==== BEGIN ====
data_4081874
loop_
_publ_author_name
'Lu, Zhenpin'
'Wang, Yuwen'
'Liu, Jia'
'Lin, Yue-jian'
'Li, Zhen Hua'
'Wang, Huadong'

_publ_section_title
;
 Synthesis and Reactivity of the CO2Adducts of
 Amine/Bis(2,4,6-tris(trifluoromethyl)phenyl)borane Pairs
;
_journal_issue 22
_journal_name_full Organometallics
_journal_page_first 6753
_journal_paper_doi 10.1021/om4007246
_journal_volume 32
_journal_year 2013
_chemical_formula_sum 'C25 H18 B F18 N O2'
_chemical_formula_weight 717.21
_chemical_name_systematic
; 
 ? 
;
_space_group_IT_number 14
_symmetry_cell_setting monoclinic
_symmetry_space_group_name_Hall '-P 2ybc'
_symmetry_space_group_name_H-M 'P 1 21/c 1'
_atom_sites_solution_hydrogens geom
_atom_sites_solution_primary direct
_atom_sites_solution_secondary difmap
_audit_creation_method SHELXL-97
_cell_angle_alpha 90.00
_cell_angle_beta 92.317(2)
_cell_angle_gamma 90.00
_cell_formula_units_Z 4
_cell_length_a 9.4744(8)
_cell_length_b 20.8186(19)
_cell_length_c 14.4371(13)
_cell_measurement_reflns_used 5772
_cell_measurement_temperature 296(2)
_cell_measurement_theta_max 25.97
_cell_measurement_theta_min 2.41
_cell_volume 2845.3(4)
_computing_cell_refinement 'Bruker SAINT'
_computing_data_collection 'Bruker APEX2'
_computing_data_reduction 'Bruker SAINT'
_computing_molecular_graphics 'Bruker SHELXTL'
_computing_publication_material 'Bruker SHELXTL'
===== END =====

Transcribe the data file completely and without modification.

data_4081874
loop_
_publ_author_name
'Lu, Zhenpin'
'Wang, Yuwen'
'Liu, Jia'
'Lin, Yue-jian'
'Li, Zhen Hua'
'Wang, Huadong'

_publ_section_title
;
 Synthesis and Reactivity of the CO2Adducts of
 Amine/Bis(2,4,6-tris(trifluoromethyl)phenyl)borane Pairs
;
_journal_issue 22
_journal_name_full Organometallics
_journal_page_first 6753
_journal_paper_doi 10.1021/om4007246
_journal_volume 32
_journal_year 2013
_chemical_formula_sum 'C25 H18 B F18 N O2'
_chemical_formula_weight 717.21
_chemical_name_systematic
; 
 ? 
;
_space_group_IT_number 14
_symmetry_cell_setting monoclinic
_symmetry_space_group_name_Hall '-P 2ybc'
_symmetry_space_group_name_H-M 'P 1 21/c 1'
_atom_sites_solution_hydrogens geom
_atom_sites_solution_primary direct
_atom_sites_solution_secondary difmap
_audit_creation_method SHELXL-97
_cell_angle_alpha 90.00
_cell_angle_beta 92.317(2)
_cell_angle_gamma 90.00
_cell_formula_units_Z 4
_cell_length_a 9.4744(8)
_cell_length_b 20.8186(19)
_cell_length_c 14.4371(13)
_cell_measurement_reflns_used 5772
_cell_measurement_temperature 296(2)
_cell_measurement_theta_max 25.97
_cell_measurement_theta_min 2.41
_cell_volume 2845.3(4)
_computing_cell_refinement 'Bruker SAINT'
_computing_data_collection 'Bruker APEX2'
_computing_data_reduction 'Bruker SAINT'
_computing_molecular_graphics 'Bruker SHELXTL'
_computing_publication_material 'Bruker SHELXTL'